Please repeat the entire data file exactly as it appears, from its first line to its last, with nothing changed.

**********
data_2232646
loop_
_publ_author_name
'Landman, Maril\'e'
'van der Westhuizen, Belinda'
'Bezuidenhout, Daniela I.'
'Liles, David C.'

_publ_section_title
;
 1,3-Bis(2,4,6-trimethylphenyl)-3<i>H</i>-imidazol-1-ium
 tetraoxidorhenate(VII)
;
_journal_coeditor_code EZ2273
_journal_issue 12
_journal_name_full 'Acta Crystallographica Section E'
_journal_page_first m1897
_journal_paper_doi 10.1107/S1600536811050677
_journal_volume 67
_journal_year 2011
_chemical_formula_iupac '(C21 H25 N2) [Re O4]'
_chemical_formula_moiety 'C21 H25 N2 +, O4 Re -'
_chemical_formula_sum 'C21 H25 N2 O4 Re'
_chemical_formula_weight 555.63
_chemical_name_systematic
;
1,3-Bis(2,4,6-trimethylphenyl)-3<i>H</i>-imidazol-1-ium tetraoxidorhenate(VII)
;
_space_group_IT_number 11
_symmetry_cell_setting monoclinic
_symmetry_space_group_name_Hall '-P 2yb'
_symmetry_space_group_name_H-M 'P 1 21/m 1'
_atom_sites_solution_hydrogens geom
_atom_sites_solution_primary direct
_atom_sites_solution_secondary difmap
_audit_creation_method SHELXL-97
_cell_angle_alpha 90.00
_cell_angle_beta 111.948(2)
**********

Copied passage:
data_2232646
loop_
_publ_author_name
'Landman, Maril\'e'
'van der Westhuizen, Belinda'
'Bezuidenhout, Daniela I.'
'Liles, David C.'

_publ_section_title
;
 1,3-Bis(2,4,6-trimethylphenyl)-3<i>H</i>-imidazol-1-ium
 tetraoxidorhenate(VII)
;
_journal_coeditor_code EZ2273
_journal_issue 12
_journal_name_full 'Acta Crystallographica Section E'
_journal_page_first m1897
_journal_paper_doi 10.1107/S1600536811050677
_journal_volume 67
_journal_year 2011
_chemical_formula_iupac '(C21 H25 N2) [Re O4]'
_chemical_formula_moiety 'C21 H25 N2 +, O4 Re -'
_chemical_formula_sum 'C21 H25 N2 O4 Re'
_chemical_formula_weight 555.63
_chemical_name_systematic
;
1,3-Bis(2,4,6-trimethylphenyl)-3<i>H</i>-imidazol-1-ium tetraoxidorhenate(VII)
;
_space_group_IT_number 11
_symmetry_cell_setting monoclinic
_symmetry_space_group_name_Hall '-P 2yb'
_symmetry_space_group_name_H-M 'P 1 21/m 1'
_atom_sites_solution_hydrogens geom
_atom_sites_solution_primary direct
_atom_sites_solution_secondary difmap
_audit_creation_method SHELXL-97
_cell_angle_alpha 90.00
_cell_angle_beta 111.948(2)